Tuesday, December 29, 2015

Shots in the night

My friend Harvey’s Costa Rica tale


By Ed Rogers

Living in Costa Rica from the United States and having friends among Costa Ricans is not a common thing. The Costa Rican people are very friendly and most would bend over backwards to help you. However, they know that one day you will be going back to the States (and you know it too). So in some ways their (and our) minds protects us from the hurt of losing a close friend by not allowing us to get past a certain line toward closeness.
    Janie and I have had very little to do with the expats who live in our area. They seem to be more interested in saving the world than in becoming friends, so that, for them, you are one more person they can use to reach their goals. My feeling about these people: if they are so damn good at saving anything how come they are not back in the States helping their own people? And the Ticos think they are a bunch of assholes trying to remake Costa Rica into the United States of America.

Harvey and his wife Ileana, with our dog Del
[from a photo shown in Sunday’s column]
Enough about them – this is a story about my friend Harvey. He was in Costa Rica for 11 years, right up until yesterday. He married a Tica, bought a house here in San Ramon, and a bar, plus land over on the coast. Before coming to Costa Rica, Harvey wrote songs, owned a river touring company, worked as a National Parks guide, and did a number of other outdoor jobs. Guns, houses, and the rough and tumble life of living off the land were all he knew. His songs reflected his life.
    I guess his way of living was why he invested all his money here in Costa Rica. His attitude was, “If you are going to do something, then commit to it.” Mine has always been to have a Plan B.
    Harvey became a citizen of Costa Rica, and as such he could own guns. This turned out to be his downfall. He is not one of the NRA nut cases – he believes guns need to be regulated. He even goes beyond what I believe is needed. But he carried a .45 everyplace he went around here – that is, until yesterday, when he caught a plane back to the States.


Harvey’s bar
Harvey’s world turned to shit two years ago. He had leased the bar to a Costa Rican couple and they had not paid him for two months. So he and his wife confronted the couple and told them to pack their stuff and leave the property. The couple agreed to leave without much fuss, so Harvey and his wife left and later went out to eat. By the time they finished eating it was dark, and Harvey decided to drive back up to the bar.
    I can tell you only Harvey’s side of the story, because I was not there. He said that when he arrived at the bar, 10 or 12 people were removing everything from the bar, including the toilets. He shouted at them to drop the stuff and put up their hands. (After 11 years, he spoke good Spanish.) They dropped the stuff but then started coming toward him, whereupon he pulled his .45 and popped off three or four rounds into the sky, prompting everybody to run for the hills.
    The next day he had someone go and lock everything down, and the thing with the gun was forgotten. After all, it had only been a few shots into the air—no big deal.
    A week or so later he got a notice in the mail that a complaint had been filed against him by the couple he was evicting, who were claiming that he had fired the gun at them.
    A little Costa Rican Law: It is the Tico’s word against the gringo’s – never favorable to the gringo. Ask any Mexican living in Texas whose side Texas law takes.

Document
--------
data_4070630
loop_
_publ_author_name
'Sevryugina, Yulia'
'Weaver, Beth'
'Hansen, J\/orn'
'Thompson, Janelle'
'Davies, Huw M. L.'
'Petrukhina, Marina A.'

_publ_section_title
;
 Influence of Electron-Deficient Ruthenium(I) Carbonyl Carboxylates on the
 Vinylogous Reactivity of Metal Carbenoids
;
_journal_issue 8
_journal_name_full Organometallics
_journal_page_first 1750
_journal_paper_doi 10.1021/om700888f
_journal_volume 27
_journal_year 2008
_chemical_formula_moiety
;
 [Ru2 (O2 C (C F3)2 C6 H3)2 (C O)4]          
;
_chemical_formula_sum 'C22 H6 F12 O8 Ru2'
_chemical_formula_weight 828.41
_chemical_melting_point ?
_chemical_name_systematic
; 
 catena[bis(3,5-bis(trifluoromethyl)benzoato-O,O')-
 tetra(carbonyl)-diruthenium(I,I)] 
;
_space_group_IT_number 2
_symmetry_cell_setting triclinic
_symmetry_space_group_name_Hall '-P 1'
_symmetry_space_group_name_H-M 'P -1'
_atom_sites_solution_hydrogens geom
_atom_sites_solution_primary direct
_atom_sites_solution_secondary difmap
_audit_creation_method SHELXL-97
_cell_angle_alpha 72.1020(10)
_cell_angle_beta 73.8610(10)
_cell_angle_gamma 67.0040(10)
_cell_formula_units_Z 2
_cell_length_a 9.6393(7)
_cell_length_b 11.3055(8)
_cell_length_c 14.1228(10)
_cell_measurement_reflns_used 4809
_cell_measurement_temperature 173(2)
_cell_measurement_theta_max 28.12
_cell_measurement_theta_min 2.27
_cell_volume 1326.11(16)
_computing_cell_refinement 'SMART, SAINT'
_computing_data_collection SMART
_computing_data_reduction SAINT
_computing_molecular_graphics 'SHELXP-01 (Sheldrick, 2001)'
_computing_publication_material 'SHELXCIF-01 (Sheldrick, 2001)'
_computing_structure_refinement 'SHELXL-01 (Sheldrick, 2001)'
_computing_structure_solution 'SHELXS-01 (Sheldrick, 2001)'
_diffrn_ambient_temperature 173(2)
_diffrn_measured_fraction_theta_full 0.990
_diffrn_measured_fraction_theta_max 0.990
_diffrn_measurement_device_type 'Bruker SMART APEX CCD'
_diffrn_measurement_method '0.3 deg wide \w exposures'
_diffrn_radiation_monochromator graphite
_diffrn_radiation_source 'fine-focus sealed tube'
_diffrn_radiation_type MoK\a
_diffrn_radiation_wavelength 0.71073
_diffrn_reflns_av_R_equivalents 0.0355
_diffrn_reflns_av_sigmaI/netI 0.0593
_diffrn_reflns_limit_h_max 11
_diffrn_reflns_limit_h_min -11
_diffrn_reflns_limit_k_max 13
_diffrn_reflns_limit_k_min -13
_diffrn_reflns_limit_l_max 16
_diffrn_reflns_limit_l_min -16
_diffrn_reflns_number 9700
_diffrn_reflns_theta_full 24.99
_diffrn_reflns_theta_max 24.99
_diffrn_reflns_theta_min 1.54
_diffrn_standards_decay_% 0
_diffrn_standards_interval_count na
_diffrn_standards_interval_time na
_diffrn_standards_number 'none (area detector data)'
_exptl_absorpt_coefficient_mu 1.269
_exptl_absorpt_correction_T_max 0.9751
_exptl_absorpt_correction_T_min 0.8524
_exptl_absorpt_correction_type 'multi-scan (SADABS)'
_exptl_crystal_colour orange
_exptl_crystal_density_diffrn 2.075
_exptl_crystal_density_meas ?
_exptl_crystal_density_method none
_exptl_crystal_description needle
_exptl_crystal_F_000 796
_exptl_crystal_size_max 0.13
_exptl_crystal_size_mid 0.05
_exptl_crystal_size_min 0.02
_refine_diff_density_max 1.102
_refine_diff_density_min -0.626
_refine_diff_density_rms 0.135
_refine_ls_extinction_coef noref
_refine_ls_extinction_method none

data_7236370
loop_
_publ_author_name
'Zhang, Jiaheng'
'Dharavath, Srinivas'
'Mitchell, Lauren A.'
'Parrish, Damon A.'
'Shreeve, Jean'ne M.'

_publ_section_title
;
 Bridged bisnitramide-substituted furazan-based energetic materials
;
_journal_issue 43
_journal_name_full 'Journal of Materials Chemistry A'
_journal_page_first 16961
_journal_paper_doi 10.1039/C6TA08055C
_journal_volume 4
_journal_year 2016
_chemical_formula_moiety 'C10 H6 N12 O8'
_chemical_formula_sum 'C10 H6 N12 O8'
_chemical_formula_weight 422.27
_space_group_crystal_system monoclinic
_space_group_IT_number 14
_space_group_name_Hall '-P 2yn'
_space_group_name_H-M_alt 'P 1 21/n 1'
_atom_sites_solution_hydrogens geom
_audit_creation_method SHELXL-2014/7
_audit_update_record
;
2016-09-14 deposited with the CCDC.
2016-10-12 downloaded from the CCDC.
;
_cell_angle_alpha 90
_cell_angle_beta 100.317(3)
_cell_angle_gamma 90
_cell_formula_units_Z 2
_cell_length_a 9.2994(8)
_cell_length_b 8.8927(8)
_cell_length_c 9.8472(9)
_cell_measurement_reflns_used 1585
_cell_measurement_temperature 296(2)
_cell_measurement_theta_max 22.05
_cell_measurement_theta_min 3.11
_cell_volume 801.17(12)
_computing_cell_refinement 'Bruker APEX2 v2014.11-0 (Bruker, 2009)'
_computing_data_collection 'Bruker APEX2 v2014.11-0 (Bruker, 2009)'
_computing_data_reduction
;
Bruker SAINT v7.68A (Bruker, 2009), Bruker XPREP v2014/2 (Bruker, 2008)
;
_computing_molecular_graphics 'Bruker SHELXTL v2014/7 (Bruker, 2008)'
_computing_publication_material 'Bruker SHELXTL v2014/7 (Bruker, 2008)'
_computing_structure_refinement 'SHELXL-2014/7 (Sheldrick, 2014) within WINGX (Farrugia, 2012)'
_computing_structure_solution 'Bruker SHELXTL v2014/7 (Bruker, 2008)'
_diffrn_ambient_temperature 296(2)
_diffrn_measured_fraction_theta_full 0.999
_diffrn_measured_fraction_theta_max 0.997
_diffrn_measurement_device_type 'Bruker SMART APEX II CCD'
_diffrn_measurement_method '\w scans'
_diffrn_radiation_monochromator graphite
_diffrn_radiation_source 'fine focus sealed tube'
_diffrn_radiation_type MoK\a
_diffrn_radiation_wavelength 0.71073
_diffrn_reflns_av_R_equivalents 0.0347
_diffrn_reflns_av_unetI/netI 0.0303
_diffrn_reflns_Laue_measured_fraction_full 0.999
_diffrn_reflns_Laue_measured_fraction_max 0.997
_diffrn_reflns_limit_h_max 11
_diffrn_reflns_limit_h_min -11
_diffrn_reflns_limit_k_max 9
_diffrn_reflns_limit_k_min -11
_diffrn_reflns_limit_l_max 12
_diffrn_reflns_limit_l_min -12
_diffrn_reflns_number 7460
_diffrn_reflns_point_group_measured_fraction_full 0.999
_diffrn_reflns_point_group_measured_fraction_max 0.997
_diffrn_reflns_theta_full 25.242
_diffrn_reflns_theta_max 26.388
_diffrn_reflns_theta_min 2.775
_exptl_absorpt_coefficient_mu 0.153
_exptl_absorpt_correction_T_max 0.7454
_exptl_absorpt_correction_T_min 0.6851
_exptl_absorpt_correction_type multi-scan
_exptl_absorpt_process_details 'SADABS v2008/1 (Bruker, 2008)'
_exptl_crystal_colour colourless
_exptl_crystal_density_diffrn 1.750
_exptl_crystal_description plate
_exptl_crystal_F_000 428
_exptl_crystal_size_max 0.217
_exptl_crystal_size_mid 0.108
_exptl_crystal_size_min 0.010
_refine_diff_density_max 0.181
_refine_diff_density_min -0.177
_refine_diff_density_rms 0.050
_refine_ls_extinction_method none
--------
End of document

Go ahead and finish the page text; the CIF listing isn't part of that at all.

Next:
Also, they can arrest you here and hold you for up to a year in jail without charging you, while they build a case.
    In Harvey’s case, if he were taken to trial and found guilty, he could face up to eight years in jail. The eight years is important because at any time during that eight years they could take him to trial. They could even charge him and never go to trial, but it would be hanging over his head for the rest of the eight years.
    Harvey got word last week that the court was planning to go ahead with a trial, which meant he would soon be arrested. The government here closes down for 14 days around Christmas and New Years, so he had a small window during which to skedaddle before his passport was red-flagged. He rented his house to a couple and sold as much stuff, like guns, as he could for 25 cents on the dollar. He brought me money and paperwork for paying taxes and other bills and flew out yesterday morning, December 28.


I’ll miss Harvey. He grew up a GI brat like me, so both of us spent most of our childhood traveling from base to base. He was the only real person I’ve met here – other than the Ticos, that is. I told him, “You know, Harv, if you hadn’t had that damn gun, you never would have gone up there alone in the first place. But because you had the gun, caution took a backseat.”
    Harvey has about six years left before he can be sure he is in the clear over this gun thing. At our age, I doubt we will ever see each other again – but it was fun while it lasted.
Del loved Harvey too

Copyright © 2015 by Ed Rogers

2 comments:

  1. This is a sad tale, Ed, even if Harvey seems to have "brought it down on himself." Your comparison with Texas Law is royal. I admire the wryness that life has educated your eye in.

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  2. To those new to Blogger: Blogger can seem daunting to new commenters. Many commenters just select "Comment as" Anonymous and "sign" their name in the body of their comment. Or select "Comment as" Name/URL" and give their name in the "Name" field (leaving the "URL" field blank). In any case, ALWAYS copy the text of your comment to the pasteboard prior to clicking "Preview" or "Publish," in case the comment goes into "Google Land," and you need to re-enter it. (I always do this myself.)

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